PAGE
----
Beluga Whales: Canaries of the Sea by Ashton Felts
Beluga whales are sometimes called canaries of the sea because they seem to sing. I, personally, believe that belugas should be protected in part so that the sea will continue to be filled with the beauty of their songs. But their songs are only part of their story.
The beluga, or white whale, is an Arctic and sub-Arctic cetacean. It is one of two members of the family Monodontidae, along with the narwhal, and the only member of the genus Delphinapterus. It is adapted to life in the Arctic, so has anatomical and physiological characteristics that differentiate it from other cetaceans. Amongst these are its unmistakable all-white color and the absence of a dorsal fin. It possesses a distinctive protuberance at the front of it’s head which houses an echolocation organ called the ‘melon’, which in this species is large and plastic (deformable).
The melon is a mass of adipose tissue found in the forehead of all toothed whales. It focuses and modulates the animal’s vocalizations and acts as a sound lens. It is thus a key organ involved in communication and echolocation. The melon is structurally part of the nasal apparatus (the nose) and comprises most of the mass tissue between the blowhole and the tip of the snout.
Unlike other cetaceans, belugas can move their head up, down and side-to-side because their cervical vertebrae are not fused. This adaptation is believed to help them maneuver and catch prey in silt-laden or ice-covered areas.
The Beluga’s Body
The beluga’s body size is between that of a dolphin’s and a true whale’s, with males growing up to 5.5 m (18 ft) long and weighing up to 1,600 kg (3,500 lb.). This whale has a stocky body; it has the greatest percentage of blubber. It’s sense of hearing is highly developed and it possesses echolocation, which allows it to move about and find blowholes under sheet ice.
These whales generally live together in small groups known as pods. Belugas are gregarious and they form groups of up to 10 animals on average, although during the summer months, they can gather in the hundreds or even thousands in estuaries (the tidal mouth of a large river, where the tide meets the stream) and shallow coastal areas. They are slow swimmers, but can dive down to 700 m (2,300 ft) below the surface. They are opportunistic feeders and their locations and the season. They are very social animals and very vocal communicators that employ a diversified language of clicks, whistles, and clangs. Beluga whales can also mimic a variety of sounds.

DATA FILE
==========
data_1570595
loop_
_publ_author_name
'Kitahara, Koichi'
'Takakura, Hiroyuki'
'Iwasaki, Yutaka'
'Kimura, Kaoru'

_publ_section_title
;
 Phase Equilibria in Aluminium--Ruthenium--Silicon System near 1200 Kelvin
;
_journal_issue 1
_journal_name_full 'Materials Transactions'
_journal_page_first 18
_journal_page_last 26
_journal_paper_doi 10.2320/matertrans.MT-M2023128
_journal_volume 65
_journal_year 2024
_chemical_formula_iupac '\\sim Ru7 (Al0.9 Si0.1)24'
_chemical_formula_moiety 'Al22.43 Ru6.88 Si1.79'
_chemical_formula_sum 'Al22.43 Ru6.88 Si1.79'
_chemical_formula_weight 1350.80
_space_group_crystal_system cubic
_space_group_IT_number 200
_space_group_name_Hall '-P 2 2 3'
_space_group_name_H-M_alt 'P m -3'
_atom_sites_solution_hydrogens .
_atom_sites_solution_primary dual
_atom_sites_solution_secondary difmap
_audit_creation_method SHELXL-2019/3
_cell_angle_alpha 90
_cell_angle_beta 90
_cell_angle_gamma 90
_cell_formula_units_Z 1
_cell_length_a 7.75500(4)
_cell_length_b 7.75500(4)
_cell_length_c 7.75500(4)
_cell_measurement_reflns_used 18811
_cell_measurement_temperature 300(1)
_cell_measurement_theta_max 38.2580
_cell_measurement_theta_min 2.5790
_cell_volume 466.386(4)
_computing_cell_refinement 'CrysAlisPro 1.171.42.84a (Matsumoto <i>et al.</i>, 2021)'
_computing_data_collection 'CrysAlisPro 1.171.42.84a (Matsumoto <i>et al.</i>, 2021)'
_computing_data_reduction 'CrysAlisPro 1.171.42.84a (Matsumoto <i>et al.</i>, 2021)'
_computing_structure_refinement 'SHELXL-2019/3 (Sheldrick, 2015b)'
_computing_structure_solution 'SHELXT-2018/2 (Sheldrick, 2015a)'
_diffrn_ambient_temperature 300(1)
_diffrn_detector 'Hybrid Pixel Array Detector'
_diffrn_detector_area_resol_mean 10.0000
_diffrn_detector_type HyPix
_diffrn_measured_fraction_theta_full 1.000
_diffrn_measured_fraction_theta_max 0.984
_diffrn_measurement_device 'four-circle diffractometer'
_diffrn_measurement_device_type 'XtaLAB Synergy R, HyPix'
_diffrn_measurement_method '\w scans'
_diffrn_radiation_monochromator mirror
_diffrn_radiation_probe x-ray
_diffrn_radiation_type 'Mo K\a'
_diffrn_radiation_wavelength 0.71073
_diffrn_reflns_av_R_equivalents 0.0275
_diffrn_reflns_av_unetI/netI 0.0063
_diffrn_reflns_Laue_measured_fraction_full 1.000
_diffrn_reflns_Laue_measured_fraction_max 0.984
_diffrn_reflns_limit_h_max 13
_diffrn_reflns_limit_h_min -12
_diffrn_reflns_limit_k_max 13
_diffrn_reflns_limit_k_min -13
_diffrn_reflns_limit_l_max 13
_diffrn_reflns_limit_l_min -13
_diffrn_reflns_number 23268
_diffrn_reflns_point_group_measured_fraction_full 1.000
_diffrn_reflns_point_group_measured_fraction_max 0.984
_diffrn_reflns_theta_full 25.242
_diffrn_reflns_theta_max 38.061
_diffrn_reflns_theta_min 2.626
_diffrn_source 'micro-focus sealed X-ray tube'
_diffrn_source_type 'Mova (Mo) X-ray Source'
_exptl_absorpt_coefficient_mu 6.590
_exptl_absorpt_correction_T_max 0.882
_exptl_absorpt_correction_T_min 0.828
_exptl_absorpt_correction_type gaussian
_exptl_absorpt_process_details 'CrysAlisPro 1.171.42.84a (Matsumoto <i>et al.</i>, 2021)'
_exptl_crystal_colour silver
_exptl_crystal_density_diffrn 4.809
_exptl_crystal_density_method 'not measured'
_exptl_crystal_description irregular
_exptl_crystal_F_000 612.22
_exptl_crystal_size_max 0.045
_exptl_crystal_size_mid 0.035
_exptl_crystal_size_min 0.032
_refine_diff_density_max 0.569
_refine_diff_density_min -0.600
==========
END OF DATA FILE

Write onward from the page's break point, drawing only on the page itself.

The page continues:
Location and Diet
Beluga whales are distributed throughout seasonally ice-covered Arctic and sub-Arctic waters. They inhabit waters off the shores of Russia, Greenland, Canada, Norway and the United States (Alaska). Some belugas are migratory within their limited range, while others remain residents of a particular area. They are found close to shore or in the open sea.
Belugas forage for food in the water column and on the seabed. This typically takes place at depths of up to 1,000 feet, but they can dive to at least twice this depth. They mainly eat fish, crustaceans and other deep-sea invertebrates. Belugas use sound to find their prey. They use sound to communicate and navigate by producing a variety of clicks, chirps and whistles.
During the summer months in some areas, they gather in the estuaries of rivers to feed and calve. Calves are born gray or even brown and only fade to white as they become sexually mature around 5 years of age. Young belugas are usually dark gray in color – the gray steadily lightens as they grow up – reaching their permanent color by the age of seven for females and nine for males. Calves nurse for about two years after a 15 month gestation period.
What Defenders Are Doing To Help
Since 2006, Defenders has also been part of a coalition of local and national conservation groups, concerned citizens, and scientists that successfully worked to get the Cook Inlet beluga whale listed as endangered in 2007. The coalition continues to monitor any efforts by the State of Alaska in the courts that seek to strip the whale’s protections.
Belugas and all whales are negatively affected by human activity, including increased development, shipping, oil and gas production and transport, indirect and direct adverse effects from commercial fishing gear and operations. Pollution and habitat destruction and alteration. An increasing concern in marine habitats is noise, which can cause damage to a whale’s hearing and damage it’s ability to communicate, navigate and locate prey.
Whales, like the beluga, are at the top of the food chain and have an important role in the overall health of the marine environment. Beluga whales are also culturally important to indigenous communities in the Arctic. Like polar bears, the beluga depends on sea ice for its existence and can be directly impacted by climate change.